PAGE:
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Originally published December 12, 2011 at 10:05 PM | Page modified December 13, 2011 at 9:41 PM

Schools face 'glass palace' debt burden of $50M

A decade after Seattle Public Schools built a sprawling, three-story headquarters with the promise it would pay for itself, the district acknowledged Monday it still owes nearly $50 million on the building and doesn't know how it will pay the debt off.

Seattle Times education reporter

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A decade after Seattle Public Schools administrators built a central headquarters with a promise it would pay for itself, the district acknowledged Monday it still owes nearly $50 million on the building and has no serious plan for how to pay for it.

The district has until 2027 to pay off the debt. But the amount is so large that it will necessitate some hard choices for a school district already struggling with twin financial crises of state budget cuts and serious overcrowding at some schools.

The John Stanford Center for Educational Excellence, a sprawling, three-story building in an industrial area south of the stadium district, raised eyebrows when it was built in 2001. No specific plan has been advanced for repaying its $54.5 million price tag (plus an additional $52.7 million in interest on bond payments), and for years some community activists have been demanding an accounting of just how the district has been paying for the building.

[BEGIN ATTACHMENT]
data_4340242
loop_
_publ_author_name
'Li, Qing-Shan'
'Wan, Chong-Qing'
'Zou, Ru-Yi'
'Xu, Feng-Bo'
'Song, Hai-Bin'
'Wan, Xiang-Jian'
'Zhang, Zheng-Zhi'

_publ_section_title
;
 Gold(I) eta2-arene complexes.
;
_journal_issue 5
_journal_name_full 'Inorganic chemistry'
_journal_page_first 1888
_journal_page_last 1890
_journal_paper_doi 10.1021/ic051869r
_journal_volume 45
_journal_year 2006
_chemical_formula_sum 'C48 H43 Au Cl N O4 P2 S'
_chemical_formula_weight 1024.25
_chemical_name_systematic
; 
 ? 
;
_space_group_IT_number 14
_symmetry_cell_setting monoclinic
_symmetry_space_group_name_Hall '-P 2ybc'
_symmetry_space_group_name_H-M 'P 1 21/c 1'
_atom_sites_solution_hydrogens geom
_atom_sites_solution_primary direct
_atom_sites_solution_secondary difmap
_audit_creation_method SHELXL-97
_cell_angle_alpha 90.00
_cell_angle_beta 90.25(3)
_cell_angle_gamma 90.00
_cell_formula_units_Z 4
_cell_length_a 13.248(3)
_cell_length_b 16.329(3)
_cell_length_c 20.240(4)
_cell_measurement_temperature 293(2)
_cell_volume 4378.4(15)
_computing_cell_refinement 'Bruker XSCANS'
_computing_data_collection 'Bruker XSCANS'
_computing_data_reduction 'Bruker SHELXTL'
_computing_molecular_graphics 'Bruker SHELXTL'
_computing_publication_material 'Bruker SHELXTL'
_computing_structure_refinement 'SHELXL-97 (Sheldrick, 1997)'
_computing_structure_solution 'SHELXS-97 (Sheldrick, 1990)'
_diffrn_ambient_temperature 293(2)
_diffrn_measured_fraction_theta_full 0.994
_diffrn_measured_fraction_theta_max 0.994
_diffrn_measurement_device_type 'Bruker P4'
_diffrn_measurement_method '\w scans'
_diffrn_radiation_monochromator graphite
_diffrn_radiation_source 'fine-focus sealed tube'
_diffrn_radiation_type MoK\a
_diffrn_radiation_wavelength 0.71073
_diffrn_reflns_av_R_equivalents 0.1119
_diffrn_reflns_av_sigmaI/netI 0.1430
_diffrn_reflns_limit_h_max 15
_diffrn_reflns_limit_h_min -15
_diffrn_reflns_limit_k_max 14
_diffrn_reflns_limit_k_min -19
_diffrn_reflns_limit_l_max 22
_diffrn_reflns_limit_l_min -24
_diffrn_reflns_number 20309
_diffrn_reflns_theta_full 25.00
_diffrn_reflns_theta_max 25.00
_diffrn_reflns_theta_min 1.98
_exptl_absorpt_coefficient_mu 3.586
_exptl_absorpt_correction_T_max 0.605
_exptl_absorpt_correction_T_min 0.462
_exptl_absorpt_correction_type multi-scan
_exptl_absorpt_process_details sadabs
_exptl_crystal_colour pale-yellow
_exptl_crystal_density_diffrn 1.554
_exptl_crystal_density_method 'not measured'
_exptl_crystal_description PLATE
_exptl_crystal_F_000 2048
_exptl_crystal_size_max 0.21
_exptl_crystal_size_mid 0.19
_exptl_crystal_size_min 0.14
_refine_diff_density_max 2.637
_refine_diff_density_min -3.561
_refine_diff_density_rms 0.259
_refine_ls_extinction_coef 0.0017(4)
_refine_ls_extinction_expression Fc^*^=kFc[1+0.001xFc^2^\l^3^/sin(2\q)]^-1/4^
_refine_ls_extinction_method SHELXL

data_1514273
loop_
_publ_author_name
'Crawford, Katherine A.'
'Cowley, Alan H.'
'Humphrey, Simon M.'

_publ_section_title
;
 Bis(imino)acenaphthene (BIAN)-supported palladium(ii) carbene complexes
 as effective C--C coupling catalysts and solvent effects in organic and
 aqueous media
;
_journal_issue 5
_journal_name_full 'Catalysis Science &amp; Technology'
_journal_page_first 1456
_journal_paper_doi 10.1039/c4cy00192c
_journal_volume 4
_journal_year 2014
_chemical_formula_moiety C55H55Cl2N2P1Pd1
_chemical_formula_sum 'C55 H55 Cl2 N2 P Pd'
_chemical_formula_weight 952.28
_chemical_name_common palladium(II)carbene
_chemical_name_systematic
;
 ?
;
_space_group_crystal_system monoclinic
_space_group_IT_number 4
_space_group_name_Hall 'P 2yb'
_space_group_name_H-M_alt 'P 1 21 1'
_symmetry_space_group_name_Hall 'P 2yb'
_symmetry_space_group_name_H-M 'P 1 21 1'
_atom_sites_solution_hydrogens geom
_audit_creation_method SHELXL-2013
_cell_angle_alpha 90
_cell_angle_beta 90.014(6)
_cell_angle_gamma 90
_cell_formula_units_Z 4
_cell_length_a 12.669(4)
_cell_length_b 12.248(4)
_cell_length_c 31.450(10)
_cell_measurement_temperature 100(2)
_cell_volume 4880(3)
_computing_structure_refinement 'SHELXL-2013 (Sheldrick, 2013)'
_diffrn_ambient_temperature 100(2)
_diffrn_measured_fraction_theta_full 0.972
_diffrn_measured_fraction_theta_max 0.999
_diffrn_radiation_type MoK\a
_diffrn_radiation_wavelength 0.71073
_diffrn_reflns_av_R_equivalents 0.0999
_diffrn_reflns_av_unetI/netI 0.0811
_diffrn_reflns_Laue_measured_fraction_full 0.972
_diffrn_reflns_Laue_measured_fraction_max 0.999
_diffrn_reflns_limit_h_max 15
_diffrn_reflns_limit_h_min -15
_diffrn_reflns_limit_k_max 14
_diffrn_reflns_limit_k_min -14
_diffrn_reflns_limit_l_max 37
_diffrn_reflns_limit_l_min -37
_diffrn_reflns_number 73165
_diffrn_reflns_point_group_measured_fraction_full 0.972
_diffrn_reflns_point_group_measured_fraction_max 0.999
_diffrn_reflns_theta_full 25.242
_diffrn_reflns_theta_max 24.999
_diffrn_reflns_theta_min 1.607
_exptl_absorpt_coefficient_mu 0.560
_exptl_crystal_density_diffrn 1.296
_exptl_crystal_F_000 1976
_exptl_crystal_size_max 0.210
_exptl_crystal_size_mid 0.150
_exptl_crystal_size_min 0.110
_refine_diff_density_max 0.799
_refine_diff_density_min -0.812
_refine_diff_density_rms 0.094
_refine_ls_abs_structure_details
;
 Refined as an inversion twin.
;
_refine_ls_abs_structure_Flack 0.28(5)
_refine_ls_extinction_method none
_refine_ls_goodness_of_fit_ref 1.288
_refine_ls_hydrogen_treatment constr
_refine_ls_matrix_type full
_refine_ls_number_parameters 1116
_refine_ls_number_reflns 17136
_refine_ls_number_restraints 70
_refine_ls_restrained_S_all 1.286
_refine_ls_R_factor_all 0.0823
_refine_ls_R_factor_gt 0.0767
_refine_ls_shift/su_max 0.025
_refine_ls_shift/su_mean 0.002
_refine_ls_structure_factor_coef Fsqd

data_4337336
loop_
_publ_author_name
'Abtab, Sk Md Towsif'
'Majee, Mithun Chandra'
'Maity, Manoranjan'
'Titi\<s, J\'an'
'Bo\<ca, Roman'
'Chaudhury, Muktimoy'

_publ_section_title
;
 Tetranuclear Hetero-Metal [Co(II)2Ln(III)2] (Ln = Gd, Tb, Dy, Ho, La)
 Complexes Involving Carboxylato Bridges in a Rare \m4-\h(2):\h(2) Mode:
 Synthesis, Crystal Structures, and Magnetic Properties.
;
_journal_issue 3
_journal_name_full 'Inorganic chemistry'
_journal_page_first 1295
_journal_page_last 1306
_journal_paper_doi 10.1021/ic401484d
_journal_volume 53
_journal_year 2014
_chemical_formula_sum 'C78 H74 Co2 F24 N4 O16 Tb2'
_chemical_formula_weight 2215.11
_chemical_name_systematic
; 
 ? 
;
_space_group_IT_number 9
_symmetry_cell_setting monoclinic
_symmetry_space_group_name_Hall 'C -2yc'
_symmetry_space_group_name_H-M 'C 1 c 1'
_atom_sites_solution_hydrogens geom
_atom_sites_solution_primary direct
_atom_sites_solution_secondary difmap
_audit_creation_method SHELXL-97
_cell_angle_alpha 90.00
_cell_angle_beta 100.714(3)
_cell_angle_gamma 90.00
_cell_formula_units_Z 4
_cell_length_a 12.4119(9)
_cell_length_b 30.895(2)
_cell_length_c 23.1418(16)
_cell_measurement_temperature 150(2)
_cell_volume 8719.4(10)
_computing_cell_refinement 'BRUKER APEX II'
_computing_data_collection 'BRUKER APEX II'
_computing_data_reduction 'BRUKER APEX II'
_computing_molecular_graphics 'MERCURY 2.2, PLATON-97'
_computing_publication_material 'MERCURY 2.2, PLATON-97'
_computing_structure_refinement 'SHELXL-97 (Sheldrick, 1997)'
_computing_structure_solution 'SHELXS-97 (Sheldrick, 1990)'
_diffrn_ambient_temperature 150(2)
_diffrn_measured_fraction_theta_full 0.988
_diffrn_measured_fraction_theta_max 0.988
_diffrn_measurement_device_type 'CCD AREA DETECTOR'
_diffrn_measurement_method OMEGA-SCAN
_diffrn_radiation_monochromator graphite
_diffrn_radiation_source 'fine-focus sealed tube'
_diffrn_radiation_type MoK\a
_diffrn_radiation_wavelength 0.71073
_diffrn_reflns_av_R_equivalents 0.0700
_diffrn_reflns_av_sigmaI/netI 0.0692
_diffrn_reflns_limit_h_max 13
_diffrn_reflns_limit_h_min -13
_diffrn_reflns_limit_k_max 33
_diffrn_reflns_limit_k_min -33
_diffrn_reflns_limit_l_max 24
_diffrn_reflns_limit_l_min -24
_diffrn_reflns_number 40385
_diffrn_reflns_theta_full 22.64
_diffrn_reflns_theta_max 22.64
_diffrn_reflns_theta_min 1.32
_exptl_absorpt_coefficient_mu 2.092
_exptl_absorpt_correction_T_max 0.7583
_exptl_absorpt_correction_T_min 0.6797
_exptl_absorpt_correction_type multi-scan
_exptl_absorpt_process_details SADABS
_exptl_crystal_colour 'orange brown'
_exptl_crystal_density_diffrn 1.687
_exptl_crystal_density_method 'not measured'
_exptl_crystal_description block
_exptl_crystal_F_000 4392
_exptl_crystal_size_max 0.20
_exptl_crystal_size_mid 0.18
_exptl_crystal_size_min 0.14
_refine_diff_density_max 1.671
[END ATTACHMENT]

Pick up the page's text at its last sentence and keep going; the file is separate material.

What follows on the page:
Duggan Harman, the district's executive director of finance, delivered one during a presentation Monday at a Seattle School Board committee meeting.

In addition to detailing how payments have been made so far, Harman outlined potential options for repaying the debt, which is set up to require increasingly larger payments each year. While the board ultimately will decide what to do, Harman's report gave a preview of how bad the debt's impact will be on schools across the city.

He presented four main options for repayment; board members said a combination will be necessary.

• The district could make payments directly out of its general operating budget. This is seen as the least desirable option because the fund already has been battered by three years of state budget cuts.

• Voters could be asked to finance the debt in a future levy. This option is viewed as unlikely because voters probably would be reluctant to support it.

• Board members could transfer up to $18 million from funds already earmarked for maintenance and construction projects. This one is problematic because the district's maintenance calendar already is backlogged and capital money soon will be needed to reopen shuttered schools in response to an unexpected enrollment surge.

• Finally, the district could find another source that would generate a significant amount of revenue. But what that source might be is unclear.

"There are going to be some hard deliberations for the board to figure out which direction to head in," board President Michael DeBell said. "We have to solve this problem once and for all."

Story has changed

The options now before the board differ greatly from ones put forward by former superintendents John Stanford and Joseph Olchefske in the late 1990s, when they proposed a centralized headquarters.

Located just south of Safeco Field, the building was an unused postal-sorting facility that the district rebuilt into a combination of administrative offices, warehouse, kitchen, auto-repair shops and employee training center.